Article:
OSHA finally appears to be sick of hearing that alarming news and is doing something about it to help hospitals prevent workplace injuries and illnesses.

I just got off the phone from a teleconference with OSHA where Dr. David Michaels announced a new Web site (https://www.osha.gov/hospitals) dedicated exclusively to hospitals, the workplace hazards present, and how to make it a safer place.

On the site, safety folks can find a bunch of safety assessments you can use to compare your facility to others, and then click on all sorts of fact books, printable resources, and white papers about subjects ranging from safe patient handling, preventing slips and falls, and handling hazardous drugs.

Check it out and let me know your thoughts!

John

 

 

MEU focus group was a success!

By: January 9th, 2014 Email This Post Print This Post

I’d like to take a moment this morning to thank those who participated in our focus group Tuesday to discuss what they like about our newsletters and what we could do to bring better content to our readers in the future. It was a very lively discussion, and I thought very productive.

Among the things we discovered:

  • Our participants like and want “best practice articles” that will tell them how to better do their job. They want to know what their colleagues are doing, and they need standards references from regulatory agencies to back up their actions to other people when they ask “why?”
  • Blog posts and talk groups are very helpful – they’d like an outlet to be able to connect with others in the field to ask questions and get answers quickly.
  • They don’t really care for social media – forums on Facebook and Twitter, while fun, wouldn’t help them much – there’s no time in the day!
  • OSHA is a very important topic to them, and they want to hear more about what they are up to – especially in California.
  • “Quick Hit” articles such as Top Ten lists and statistics they can share with their employees and colleagues are important to them.
  • Our articles are being shared – when they see something they like, they get emailed to colleagues or used for training purposes.

As a relatively new editor here at HC Pro, I recognize that I have huge shoes to fill in the safety market to my readers. In the last 9 months alone, I have learned so much about what the folks in the clinic safety and hospital safety industries do, and it’s my pleasure to do the best I can to help you do your jobs better.

As always, I welcome reader input, and I welcome reader submissions for publication in the newsletters. Feel free to email me at jpalmer@hcpro.com anytime with comments, suggestions, and questions.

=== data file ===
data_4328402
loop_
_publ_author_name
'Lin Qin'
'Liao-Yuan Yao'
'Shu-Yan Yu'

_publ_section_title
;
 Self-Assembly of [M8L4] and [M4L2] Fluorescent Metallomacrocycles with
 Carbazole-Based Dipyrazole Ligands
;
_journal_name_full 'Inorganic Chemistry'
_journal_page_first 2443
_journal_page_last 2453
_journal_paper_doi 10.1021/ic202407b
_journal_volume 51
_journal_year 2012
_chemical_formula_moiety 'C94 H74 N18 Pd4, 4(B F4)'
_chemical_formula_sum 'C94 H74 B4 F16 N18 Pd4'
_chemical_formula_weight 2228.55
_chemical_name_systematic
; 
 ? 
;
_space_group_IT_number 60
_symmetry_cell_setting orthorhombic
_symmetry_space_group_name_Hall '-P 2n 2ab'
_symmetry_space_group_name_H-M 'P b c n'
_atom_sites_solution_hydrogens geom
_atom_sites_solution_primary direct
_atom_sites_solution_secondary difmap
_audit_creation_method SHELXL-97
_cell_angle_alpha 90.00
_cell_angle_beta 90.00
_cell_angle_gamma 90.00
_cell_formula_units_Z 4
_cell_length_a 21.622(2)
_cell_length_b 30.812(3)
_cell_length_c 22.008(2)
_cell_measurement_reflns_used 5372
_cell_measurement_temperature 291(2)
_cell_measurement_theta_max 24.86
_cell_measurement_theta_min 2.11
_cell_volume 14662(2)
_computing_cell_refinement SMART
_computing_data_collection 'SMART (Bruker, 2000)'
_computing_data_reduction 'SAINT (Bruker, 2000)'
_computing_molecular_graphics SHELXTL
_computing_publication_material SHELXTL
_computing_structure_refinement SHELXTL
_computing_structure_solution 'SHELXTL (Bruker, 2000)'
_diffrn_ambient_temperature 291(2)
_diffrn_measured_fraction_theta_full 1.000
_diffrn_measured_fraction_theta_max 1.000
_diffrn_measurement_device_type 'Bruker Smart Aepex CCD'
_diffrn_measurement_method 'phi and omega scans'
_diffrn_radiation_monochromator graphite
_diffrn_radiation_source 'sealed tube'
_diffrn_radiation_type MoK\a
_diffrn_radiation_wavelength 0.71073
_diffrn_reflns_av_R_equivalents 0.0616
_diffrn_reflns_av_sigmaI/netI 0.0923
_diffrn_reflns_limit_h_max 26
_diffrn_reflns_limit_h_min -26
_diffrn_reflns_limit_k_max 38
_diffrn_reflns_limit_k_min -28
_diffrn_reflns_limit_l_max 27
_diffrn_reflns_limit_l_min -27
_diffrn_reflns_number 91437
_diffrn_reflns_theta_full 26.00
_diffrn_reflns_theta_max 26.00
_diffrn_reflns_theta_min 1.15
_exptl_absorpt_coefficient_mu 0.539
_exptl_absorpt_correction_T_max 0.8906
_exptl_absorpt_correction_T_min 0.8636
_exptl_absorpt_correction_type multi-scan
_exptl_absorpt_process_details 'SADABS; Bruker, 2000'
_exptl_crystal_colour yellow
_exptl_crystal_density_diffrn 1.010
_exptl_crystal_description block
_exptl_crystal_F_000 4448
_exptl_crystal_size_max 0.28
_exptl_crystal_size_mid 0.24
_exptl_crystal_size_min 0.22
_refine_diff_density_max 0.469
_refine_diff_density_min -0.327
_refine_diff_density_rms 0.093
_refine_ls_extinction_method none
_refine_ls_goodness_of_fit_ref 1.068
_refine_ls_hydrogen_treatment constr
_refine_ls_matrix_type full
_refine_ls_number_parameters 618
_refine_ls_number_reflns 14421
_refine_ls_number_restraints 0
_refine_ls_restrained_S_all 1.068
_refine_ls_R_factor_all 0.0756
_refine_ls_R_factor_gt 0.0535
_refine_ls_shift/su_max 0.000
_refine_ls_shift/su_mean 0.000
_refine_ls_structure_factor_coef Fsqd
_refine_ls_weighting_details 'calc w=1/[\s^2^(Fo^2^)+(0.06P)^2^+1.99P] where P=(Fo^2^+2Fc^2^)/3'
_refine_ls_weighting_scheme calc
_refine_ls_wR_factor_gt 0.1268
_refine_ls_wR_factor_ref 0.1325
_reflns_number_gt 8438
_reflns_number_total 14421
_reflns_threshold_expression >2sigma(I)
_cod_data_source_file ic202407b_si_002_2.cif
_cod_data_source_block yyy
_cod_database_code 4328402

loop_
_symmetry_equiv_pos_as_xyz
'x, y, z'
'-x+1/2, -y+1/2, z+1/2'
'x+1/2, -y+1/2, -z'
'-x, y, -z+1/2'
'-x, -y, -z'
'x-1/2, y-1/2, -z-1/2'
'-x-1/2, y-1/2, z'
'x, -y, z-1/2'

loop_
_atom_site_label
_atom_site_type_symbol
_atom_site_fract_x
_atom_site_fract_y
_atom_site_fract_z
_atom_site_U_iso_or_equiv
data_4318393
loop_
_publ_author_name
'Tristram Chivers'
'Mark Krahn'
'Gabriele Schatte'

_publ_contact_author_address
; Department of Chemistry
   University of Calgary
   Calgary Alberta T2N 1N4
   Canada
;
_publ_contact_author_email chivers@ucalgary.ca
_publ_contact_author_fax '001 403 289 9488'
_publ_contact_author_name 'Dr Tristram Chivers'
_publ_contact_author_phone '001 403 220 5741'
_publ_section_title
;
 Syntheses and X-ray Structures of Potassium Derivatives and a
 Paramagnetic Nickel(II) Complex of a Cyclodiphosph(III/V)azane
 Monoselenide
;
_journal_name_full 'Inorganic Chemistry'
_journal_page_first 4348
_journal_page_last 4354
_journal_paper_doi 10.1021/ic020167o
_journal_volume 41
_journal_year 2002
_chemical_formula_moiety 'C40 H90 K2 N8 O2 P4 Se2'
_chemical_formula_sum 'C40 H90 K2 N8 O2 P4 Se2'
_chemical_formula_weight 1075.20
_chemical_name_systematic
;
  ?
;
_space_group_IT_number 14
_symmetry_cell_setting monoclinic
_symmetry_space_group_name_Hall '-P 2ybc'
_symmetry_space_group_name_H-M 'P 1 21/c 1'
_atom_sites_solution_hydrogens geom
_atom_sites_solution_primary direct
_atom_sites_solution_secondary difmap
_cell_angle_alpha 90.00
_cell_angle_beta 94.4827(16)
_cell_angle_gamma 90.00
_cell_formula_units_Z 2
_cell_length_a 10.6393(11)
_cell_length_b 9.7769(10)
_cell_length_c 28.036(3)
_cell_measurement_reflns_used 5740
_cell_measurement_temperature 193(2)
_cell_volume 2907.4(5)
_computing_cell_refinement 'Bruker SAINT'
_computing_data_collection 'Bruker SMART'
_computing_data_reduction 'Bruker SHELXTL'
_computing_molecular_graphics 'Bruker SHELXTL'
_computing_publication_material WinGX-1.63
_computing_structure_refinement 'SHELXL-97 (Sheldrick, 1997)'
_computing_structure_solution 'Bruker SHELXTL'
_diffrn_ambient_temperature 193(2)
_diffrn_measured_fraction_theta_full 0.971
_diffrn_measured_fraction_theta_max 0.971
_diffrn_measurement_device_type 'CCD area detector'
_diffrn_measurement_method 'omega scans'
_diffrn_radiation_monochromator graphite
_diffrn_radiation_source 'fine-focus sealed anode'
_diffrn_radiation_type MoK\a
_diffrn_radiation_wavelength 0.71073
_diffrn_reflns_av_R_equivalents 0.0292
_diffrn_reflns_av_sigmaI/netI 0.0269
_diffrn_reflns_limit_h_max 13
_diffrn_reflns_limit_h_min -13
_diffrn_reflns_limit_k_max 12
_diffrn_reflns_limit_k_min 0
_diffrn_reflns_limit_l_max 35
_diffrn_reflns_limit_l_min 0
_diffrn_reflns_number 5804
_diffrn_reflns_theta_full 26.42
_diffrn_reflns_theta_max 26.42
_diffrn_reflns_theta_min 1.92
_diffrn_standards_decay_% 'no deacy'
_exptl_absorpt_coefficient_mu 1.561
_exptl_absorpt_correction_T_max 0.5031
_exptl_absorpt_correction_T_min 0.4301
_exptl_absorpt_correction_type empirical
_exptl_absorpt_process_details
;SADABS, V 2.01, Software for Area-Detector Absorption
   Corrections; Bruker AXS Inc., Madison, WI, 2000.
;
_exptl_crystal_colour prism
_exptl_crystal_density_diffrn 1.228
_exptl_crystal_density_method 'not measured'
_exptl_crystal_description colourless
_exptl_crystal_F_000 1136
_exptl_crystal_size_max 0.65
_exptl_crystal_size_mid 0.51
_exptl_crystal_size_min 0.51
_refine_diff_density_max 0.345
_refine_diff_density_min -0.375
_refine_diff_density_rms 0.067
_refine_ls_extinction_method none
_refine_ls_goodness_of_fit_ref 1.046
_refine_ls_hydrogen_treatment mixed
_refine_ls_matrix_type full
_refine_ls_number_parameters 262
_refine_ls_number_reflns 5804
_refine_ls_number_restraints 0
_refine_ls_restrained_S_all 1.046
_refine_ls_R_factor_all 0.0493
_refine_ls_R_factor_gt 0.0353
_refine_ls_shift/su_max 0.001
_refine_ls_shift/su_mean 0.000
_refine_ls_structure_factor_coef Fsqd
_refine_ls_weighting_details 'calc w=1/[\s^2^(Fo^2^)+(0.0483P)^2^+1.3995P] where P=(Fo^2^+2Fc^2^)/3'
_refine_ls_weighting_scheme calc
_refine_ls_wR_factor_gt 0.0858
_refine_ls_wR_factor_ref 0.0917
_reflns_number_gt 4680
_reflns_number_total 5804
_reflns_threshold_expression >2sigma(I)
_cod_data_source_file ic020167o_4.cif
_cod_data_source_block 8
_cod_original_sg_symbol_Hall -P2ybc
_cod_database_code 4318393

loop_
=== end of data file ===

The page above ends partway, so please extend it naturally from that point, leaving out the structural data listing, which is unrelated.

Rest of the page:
To learn more about our safety newsletters, Briefings in Hospital Safety and Medical Environment Update, visit the HC Pro Marketplace at http://hcmarketplace.com/index.php.

Thank you!

John Palmer

Managing Editor, Safety

 

OSHA extends recordkeeping comment deadline to March 8

By: January 8th, 2014 Email This Post Print This Post

OSHA has announced that it will extend a public comment period on a proposed new requirement that would change the way employers report injuries.

Significant requests from worker unions for more time to consider the change as well as negative feedback were cited as the reasons for the extension until March 8. OSHA is scheduled to have a public meeting tomorrow on the proposed new rule to allow public comment.

A new requirement proposed by OSHA would make certain employers submit OSHA 300 injury and illness recordkeeping data electronically and would make some of the data public.

Last chance to sign up for our GHS Webcast and save 20%!

By: January 6th, 2014 Email This Post Print This Post

There’s still time to register for the 1/8/14 webcast and save 20%! If you haven’t trained your staff on the new changes to OSHA’s Hazard Communication Standard, now’s the time to do it.

Join safety experts Marge McFarlane and Paul Penn in a live 90-minute Webcast on Wednesday, January 8, 2014 from 1-2:30 p.m. EST. McFarlane and Penn will explain what you need to know to be safe and to implement the GHS changes, and give you tips on how to train staff on the changes. Plus, they will answer your questions in a live question and answer session.

Enter source code EW313845 at checkout to receive your discount.

Topics that will be discussed include how to comply with OSHA’s implementation requirements for GHS, tips on how to improve worker safety in your facility, and how to transition from the old Material Safety Data Sheets (MSDS) to the new Safety Data Sheets (SDS) that track hazardous substances in your facility.

Visit the HC Pro Marketplace for more information or to register!